This work focuses on the use of a finitevolume solver to describe the wallbounded cyclonic flowfield that evolves in a swirldriven thrust chamber. More specifically, a nonreactive, coldflow simulation is carried out using an idealized chamber configuration of a squareshaped, rightcylindrical enclosure with eight tangential injectors and a variable nozzle size. For simplicity, we opt for air as the working fluid and perform our simulations under steady, incompressible, and inviscid flow conditions. First, a meticulously developed mesh that consists of tetrahedral elements is generated in a manner to minimize the overall skewness, especially near injectors; second, this mesh is converted into a polyhedral grid to improve convergence characteristics and accuracy. After achieving convergence in all variables, our three velocity components are examined and compared to an existing analytical solution obtained by Vyas and Majdalani (Vyas, A. B., and Majdalani, J., “Exact Solution of the Bidirectional Vortex,” AIAA Journal, Vol. 44, No. 10, 2006, pp. 22082216). We find that the numerical model is capable of predicting the expected forced vortex behavior in the inner core region as well as the free vortex tail in the inviscid region. Moreover, the results appear to be in fair agreement with the Vyas–Majdalani solution derivedmore »
On the generalized Beltramian motion of the bidirectional vortex in a rightcylindrical cyclone with a hollow core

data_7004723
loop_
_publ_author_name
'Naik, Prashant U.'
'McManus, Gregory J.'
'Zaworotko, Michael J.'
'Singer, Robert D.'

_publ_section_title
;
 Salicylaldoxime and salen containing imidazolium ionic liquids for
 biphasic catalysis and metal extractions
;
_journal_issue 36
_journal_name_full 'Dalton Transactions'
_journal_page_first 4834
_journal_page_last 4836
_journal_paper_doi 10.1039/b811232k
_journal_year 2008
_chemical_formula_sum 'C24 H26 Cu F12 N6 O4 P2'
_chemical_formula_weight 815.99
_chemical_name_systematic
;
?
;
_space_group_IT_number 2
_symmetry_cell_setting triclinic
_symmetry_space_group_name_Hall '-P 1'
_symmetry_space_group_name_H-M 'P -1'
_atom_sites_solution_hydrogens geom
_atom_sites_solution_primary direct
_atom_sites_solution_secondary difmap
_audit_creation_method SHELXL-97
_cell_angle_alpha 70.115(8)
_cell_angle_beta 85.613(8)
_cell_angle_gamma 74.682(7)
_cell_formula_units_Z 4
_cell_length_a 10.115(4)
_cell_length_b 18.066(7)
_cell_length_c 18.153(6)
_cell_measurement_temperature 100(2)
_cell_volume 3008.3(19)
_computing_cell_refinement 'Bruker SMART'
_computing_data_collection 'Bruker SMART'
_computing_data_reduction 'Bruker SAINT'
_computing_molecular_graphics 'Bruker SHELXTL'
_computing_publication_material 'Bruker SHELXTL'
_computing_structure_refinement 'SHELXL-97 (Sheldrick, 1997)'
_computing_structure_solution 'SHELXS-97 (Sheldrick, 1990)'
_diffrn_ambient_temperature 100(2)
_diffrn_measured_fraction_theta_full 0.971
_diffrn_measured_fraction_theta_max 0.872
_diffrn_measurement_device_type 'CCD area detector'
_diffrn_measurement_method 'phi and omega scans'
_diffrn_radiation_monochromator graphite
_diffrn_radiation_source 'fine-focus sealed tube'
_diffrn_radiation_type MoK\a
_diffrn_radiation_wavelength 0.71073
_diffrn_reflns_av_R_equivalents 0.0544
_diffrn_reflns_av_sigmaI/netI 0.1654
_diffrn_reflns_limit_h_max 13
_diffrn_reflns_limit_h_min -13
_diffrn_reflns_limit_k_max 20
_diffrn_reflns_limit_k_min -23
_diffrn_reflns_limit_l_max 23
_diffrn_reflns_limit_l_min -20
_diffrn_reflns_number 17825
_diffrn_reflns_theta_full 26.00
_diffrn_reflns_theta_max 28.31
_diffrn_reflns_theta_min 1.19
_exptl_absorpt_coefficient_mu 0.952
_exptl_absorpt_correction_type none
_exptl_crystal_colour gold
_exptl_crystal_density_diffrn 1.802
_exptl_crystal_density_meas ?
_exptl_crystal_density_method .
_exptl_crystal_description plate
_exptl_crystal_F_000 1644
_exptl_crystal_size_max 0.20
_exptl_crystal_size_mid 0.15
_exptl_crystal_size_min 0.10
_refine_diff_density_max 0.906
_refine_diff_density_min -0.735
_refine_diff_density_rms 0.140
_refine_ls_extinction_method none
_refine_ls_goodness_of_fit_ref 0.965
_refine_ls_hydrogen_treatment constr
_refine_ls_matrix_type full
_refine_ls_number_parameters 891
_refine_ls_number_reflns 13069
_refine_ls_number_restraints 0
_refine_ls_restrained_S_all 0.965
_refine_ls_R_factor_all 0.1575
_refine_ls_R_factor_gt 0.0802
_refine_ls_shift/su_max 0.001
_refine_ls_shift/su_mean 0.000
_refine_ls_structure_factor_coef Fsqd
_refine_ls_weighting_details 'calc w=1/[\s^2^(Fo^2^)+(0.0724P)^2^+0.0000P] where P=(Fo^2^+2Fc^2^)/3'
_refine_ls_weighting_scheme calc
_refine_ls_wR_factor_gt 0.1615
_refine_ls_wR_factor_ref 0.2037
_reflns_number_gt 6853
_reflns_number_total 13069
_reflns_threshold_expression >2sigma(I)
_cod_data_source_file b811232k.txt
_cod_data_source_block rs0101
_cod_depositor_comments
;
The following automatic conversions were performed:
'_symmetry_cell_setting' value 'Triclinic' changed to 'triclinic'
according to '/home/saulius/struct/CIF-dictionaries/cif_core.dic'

In this work, an exact inviscid solution is developed for the incompressible Euler equations in the context of a bidirectional, cyclonic flowfield in a rightcylindrical chamber with a hollow core. The presence of a hollow core confines the flow domain to an annular swirling region that extends into a toroid in threedimensional space. The procedure that we follow is based on the Bragg–Hawthorne framework and a judicious assortment of boundary conditions that correspond to a wallbounded cyclonic motion with a cylindrical core. At the outset, a selfsimilar stream function is obtained directly from the Bragg–Hawthorne equation under the premises of steady, axisymmetric, and inviscid conditions. The resulting formulation enables us to describe the bidirectional evolution of the socalled inner and outer vortex motions, including their fundamental properties, such as the interfacial layer known as the mantle; it also unravels compact analytical expressions for the velocity, pressure, and vorticity fields, with particular attention being devoted to their peak values and spatial excursions that accompany successive expansions of the core radius. By way of confirmation, it is shown that removal of the hollow core restores the wellestablished solution for a fully flowing cylindrical cyclone. Immediate applications of cyclonic flows include liquid and more »
 Award ID(s):
 1761675
 Publication Date:
 NSFPAR ID:
 10340985
 Journal Name:
 Physics of Fluids
 Volume:
 34
 Issue:
 4
 Page Range or eLocationID:
 043603
 ISSN:
 10706631
 Sponsoring Org:
 National Science Foundation